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Monday, July 4, 2016

Cosmic Trigger online reading group, Week 13!

Aleister Crowley in Golden Dawn garb

By Charles Faris, Cosmic Trigger online reading group guest blogger 

Welcome to week 13 of the Group Reading of Cosmic Trigger. This week we are covering pages 98-102, in both the Hilaritas edition & the And/Or—Those mysterious Sufis, as well as a little flashback to last week and beyond, in particular the chapters Starseed and Sirius Rising.

Regarding Starseed, in the past week I have unearthed a few relevant web artifacts that shed a bit of light on the events in the chapter. The first is the short (26m) film that Bob mentions seeing “Shortly after the telegraphic flashes of Leary (July-August 1973) ended.” You can view that film in full here and see that Tim does indeed flash his “Love-Peace-Bliss grin,” and then go on to introduce the world to the concept of the Starseed, Leary’s “proof” that “cellular intelligence is not exclusively earthly.”

Which brings us to this text and video documenting the recent discovery of chiral molecules in interstellar space near the center of the Milky Way. Interestingly enough, in the 43 years since Leary’s Starseed announcement, molecules essential to life on Earth have been found in meteors and comets to the point perhaps of a certain humdrum attitude regarding their existence. Apparently the discovery of a “hefty dose” of these little goodies equal in mass to 80% of our humble planet has renewed research into how life on Earth may have been “seeded” from far far away away.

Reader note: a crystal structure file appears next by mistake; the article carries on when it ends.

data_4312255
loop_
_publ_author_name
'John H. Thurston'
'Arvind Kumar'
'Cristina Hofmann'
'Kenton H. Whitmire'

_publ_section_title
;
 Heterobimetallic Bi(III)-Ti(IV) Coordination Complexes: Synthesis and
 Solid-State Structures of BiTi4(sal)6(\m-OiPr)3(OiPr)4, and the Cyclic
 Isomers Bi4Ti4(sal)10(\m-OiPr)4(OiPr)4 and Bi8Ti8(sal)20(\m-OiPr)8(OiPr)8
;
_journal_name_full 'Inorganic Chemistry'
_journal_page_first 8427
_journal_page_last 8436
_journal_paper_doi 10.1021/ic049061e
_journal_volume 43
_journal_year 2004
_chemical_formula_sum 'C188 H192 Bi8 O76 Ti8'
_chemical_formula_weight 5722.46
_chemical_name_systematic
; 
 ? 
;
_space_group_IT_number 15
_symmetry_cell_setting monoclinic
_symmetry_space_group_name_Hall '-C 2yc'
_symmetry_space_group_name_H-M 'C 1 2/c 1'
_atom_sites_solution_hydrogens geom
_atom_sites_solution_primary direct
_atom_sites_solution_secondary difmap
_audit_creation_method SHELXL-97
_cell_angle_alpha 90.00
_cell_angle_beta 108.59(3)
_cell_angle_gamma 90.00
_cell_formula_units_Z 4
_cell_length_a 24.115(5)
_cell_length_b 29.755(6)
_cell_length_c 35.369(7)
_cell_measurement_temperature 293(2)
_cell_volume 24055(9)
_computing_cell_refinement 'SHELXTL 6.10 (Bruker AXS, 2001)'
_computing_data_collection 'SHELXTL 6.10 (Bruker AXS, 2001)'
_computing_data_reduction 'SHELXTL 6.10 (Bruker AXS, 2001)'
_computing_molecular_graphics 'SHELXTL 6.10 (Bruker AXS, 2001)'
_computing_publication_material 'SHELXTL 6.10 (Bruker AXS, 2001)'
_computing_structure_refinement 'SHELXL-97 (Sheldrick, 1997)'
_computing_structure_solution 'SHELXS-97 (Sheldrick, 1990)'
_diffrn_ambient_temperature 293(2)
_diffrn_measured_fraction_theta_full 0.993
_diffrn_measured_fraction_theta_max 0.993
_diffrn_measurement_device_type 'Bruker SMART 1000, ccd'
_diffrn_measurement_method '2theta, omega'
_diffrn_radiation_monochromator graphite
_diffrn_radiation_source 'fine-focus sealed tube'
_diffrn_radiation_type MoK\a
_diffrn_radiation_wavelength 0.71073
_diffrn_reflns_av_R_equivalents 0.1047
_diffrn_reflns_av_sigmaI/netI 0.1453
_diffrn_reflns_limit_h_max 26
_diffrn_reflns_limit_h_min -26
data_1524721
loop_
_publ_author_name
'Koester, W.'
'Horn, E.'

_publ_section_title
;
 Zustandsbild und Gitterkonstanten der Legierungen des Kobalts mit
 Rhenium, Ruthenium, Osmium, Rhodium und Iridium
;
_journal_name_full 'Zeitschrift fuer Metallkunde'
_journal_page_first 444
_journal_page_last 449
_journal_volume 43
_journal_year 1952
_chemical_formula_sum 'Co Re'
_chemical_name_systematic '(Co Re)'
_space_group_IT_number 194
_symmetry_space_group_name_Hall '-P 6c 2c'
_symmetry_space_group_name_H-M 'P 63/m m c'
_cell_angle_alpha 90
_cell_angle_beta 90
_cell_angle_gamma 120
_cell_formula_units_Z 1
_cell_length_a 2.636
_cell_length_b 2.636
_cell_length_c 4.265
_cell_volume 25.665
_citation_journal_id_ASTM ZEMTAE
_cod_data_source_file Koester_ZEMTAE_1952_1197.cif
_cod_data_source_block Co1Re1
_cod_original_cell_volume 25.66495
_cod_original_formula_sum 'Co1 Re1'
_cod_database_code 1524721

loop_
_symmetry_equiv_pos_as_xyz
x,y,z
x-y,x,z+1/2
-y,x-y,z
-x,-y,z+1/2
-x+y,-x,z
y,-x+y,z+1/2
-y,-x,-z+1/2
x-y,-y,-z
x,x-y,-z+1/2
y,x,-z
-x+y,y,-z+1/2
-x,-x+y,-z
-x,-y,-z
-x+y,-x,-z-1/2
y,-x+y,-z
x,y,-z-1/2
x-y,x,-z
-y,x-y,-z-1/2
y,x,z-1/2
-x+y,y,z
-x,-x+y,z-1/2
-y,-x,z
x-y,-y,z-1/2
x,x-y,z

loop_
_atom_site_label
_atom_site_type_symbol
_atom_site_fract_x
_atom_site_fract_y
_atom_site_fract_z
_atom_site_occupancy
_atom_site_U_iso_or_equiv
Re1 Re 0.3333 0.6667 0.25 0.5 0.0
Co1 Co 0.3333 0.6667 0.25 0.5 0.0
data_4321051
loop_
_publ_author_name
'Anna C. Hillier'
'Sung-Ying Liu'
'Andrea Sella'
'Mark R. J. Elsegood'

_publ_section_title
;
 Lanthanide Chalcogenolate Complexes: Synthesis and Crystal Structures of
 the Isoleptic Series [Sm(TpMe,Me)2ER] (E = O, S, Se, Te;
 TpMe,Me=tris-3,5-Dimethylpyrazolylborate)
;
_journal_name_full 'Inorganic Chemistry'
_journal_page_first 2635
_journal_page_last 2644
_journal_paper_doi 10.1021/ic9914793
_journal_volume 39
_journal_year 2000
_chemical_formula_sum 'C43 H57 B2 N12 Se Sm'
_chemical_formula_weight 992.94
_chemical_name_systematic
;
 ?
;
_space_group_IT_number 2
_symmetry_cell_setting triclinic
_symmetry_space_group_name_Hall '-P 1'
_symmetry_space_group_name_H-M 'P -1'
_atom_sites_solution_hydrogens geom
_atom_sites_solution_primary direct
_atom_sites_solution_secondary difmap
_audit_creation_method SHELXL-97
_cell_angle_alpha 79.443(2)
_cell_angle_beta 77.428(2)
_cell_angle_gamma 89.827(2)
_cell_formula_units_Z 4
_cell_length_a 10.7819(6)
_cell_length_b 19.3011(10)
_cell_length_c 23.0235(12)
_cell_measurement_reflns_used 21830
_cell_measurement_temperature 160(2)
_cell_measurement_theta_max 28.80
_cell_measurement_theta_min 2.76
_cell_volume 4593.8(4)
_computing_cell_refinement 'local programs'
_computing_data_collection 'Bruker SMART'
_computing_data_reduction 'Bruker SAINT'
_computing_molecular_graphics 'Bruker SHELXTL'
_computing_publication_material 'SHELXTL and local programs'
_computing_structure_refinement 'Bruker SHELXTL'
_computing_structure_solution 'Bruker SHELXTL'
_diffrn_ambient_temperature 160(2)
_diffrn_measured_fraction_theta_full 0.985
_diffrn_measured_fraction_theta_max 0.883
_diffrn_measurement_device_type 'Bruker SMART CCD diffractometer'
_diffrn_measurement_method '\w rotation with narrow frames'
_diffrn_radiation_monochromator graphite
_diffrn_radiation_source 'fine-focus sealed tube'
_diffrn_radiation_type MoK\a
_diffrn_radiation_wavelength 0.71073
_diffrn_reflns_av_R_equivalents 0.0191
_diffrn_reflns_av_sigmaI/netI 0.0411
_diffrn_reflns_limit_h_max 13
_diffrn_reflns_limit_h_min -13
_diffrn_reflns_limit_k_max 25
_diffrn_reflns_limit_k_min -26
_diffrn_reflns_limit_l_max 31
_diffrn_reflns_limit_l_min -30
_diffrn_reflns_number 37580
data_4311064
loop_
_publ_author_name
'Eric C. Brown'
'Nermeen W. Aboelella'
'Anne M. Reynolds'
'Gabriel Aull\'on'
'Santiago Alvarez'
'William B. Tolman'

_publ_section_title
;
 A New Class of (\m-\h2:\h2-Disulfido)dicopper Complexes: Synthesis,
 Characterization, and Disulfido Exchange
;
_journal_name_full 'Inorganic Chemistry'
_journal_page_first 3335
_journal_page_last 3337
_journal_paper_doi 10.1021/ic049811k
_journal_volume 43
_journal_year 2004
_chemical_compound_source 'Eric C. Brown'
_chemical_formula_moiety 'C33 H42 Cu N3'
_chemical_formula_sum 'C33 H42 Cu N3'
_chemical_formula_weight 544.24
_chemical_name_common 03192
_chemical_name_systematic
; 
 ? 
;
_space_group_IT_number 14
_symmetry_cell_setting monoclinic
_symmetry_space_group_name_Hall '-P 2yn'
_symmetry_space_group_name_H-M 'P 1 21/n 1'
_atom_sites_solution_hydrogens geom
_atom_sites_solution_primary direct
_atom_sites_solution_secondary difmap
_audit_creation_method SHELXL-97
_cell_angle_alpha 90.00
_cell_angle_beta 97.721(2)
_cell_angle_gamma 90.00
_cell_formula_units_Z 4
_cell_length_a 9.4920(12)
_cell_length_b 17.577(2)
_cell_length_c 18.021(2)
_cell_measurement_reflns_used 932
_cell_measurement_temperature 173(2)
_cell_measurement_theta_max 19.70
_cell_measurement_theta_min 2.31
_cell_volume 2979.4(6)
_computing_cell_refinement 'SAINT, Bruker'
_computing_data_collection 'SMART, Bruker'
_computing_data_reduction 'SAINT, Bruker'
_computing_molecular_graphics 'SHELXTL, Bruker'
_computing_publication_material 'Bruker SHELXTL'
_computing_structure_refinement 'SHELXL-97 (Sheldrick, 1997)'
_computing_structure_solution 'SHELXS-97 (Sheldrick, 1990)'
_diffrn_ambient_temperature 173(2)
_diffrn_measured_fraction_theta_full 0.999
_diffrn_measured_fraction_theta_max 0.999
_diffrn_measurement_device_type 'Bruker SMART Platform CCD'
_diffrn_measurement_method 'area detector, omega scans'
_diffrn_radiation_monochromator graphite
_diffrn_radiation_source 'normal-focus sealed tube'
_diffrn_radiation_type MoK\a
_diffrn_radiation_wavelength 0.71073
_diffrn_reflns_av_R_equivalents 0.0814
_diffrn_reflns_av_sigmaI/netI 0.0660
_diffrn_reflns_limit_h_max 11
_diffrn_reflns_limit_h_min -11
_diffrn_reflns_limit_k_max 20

Jumping back another week to Sirius Rising, it occurs to me that we are now entering the Dog Days, which traditionally run from July 3—August 11, 20 days before and after the moment of direct alignment between Earth, Sol, and Sirius which occurs on July 23. (Click here for more information regarding the relationship of Earth, Sol, and Sirius.) This got me wondering if any of you all plan on tuning in to the Sirius current in the weeks ahead. Bob writes that on July 22, 1973 he listened to tapes (self-made I assume) of John Lilly’s Beliefs Unlimited and Aleister Crowley’s Invocation of the Holy Guardian Angel, “without drugs, but with prolonged and holy rituals or Tantric sex-trance.” Please note that you can find the complete text to Lilly’s Beliefs Unlimited by clicking the “show more” tab after following the link.